Richard Gibson, Butte’s Accidental Historian

by AARON PARRETT

The great Irish writer James Joyce once claimed that if Dublin were suddenly to vanish off the face of the earth, the Irish could rebuild the city from his descriptions of it in his novel Ulysses.

I don’t know about Dublin, but it certainly seems possible that if someone ever took a notion to rebuild Butte and restore that city to the glory it sported in its architectural prime, Richard Gibson’s book Lost Butte would be the natural place to start.

Lost Butte tells the story of Butte in a fascinating way: Gibson starts with what isn’t even there; that is, all the beautiful and interesting buildings that have, over the years, succumbed to fire, or Urban Renewal, or plain old neglect.

In telling the story of what has disappeared, Gibson gives an account of “lost” history, but more importantly, of what has remained: Butte’s people and their enduring memory for what can’t be erased or razed.

Richard Gibson describes himself as an “accidental” historian. “I’m a geologist,” he said. “I sort of fell into the history stuff by chance.” How he ended up in Butte was a stroke of luck.

It so happens that Indiana University (where Gibson attended graduate school in geology) runs a field station in the Tobacco Root Mountains near Cardwell. “For seventeen years, every summer I would come out and teach classes in making maps, and so I knew about Butte a little bit through that.”

Gibson’s career had mainly been in petroleum geology, the major part of which he spent in Texas after the 1975 oil boom. Prior to his stint in Houston, though, Gibson’s first geology job was unusual and interesting: analyzing the geology of kidney stones.

“I was born to be a geologist,” he said. “I knew it at an early age. I think 7th grade, I knew for sure. I had always collected rocks and was fascinated by the subject.” (It turns out that kidney stones are composed mainly of calcium phosphates and calcium oxalates, in case you wondered.)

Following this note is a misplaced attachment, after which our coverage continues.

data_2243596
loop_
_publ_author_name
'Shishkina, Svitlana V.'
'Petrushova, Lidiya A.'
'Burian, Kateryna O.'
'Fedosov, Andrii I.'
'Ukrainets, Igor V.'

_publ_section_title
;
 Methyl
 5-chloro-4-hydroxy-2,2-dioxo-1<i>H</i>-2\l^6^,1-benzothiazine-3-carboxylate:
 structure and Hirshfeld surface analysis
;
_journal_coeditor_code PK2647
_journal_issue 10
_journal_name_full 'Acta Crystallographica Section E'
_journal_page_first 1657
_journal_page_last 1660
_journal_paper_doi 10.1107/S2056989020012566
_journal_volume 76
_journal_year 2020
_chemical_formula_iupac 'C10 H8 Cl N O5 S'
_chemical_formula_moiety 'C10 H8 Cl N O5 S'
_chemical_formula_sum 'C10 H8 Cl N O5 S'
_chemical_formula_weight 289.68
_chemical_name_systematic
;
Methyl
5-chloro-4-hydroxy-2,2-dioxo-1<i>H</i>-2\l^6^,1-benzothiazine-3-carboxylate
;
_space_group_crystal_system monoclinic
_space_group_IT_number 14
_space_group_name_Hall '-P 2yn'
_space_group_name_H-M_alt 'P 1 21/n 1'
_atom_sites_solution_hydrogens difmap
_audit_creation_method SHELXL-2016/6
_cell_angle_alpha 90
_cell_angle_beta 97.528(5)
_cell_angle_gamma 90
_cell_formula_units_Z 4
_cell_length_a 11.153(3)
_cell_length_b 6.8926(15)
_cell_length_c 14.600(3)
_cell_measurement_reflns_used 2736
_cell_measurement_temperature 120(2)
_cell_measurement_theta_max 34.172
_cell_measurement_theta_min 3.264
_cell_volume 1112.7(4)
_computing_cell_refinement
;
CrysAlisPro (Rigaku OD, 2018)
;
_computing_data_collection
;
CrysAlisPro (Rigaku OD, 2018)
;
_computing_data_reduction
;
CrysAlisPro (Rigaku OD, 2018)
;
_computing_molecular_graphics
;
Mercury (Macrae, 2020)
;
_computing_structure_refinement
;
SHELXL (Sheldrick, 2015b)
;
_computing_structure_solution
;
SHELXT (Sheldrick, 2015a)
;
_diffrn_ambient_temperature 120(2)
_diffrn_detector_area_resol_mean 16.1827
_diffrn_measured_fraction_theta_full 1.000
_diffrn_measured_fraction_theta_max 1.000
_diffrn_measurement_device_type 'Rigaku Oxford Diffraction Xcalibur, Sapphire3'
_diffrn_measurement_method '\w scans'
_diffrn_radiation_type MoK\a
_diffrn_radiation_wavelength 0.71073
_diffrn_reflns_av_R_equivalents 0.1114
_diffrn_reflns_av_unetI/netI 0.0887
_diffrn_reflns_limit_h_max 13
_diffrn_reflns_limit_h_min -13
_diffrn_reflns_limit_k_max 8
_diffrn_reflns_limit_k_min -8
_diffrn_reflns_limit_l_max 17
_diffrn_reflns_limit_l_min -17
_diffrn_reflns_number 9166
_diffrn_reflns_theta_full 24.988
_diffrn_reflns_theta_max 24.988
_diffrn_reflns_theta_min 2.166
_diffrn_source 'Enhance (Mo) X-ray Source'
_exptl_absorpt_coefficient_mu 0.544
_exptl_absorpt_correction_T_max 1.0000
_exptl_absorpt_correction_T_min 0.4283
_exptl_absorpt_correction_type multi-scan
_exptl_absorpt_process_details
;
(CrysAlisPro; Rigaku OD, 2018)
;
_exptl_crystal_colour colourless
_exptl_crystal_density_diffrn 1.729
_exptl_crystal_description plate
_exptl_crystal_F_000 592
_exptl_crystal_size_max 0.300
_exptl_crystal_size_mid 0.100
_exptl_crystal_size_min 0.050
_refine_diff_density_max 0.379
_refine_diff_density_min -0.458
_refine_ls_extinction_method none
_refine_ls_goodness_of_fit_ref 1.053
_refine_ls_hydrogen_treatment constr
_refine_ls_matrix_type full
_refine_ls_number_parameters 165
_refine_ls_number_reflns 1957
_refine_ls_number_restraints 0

In 1989 the Berlin wall came down, and yet another unique and unusual opportunity came his way: the new post-Soviet nation of Russia opened its territory to oil exploration proposals, and because Gibson knew that the USGS had geological and geophysical maps of Russia made by the Soviets in the 1970s using magnetic field data, he would be able to analyze those maps and report the best places to find oil.

“What’s most fun for me is learning things, finding stuff out,” Gibson explained. “So, that was really a fun time in my life.”

In 2003, Gibson decided to choose a more or less permanent base in the West, and his choice came down to Butte or Denver. The difference in cost of living was the deciding factor.

“I knew the area in a general sense from my time at the Indiana U. Field Station, and in 1974 I had helped start the Tobacco Root Geological Society,” Gibson said. “That’s actually one of the accomplishments I am most proud of, starting that society. Every year we give away $7,000 to $9,000 in scholarships to geology students.”

Having chosen Butte, he picked out a house at the apex of the uptown, on Quartz.

“I figured I needed to just buy a house in Butte and settle in.” But since his Montana connections had largely been the field office out of Cardwell, he didn’t know many people in Butte.

He began volunteering at the World Museum of Mining, giving modest 20-minute talks on the geology of the Butte Hill, and the history of mining in the region.

“That led into the historic preservation interest,” he said, “and that led into the Mai Wah Building and the Mai Wah Society.” (The Mai Wah Society documents the history of Asian people in Butte and Montana).

Along the way, Gibson studied the history of the town, the physical changes it experienced as a result of the Berkeley Pit opening, and gradually he became one of the resident experts on Butte.

“I really have fallen in love with its history and the people. Butte was a great discovery for me.”

What led to writing Lost Butte was essentially the accumulation of all his Butte knowledge. “I decided that if I were going to be doing the historical tours and giving the talks at the Museum, I needed to know the details of the history behind the areas, and so I learned—much of it from books, but probably as much from the people I talked to.”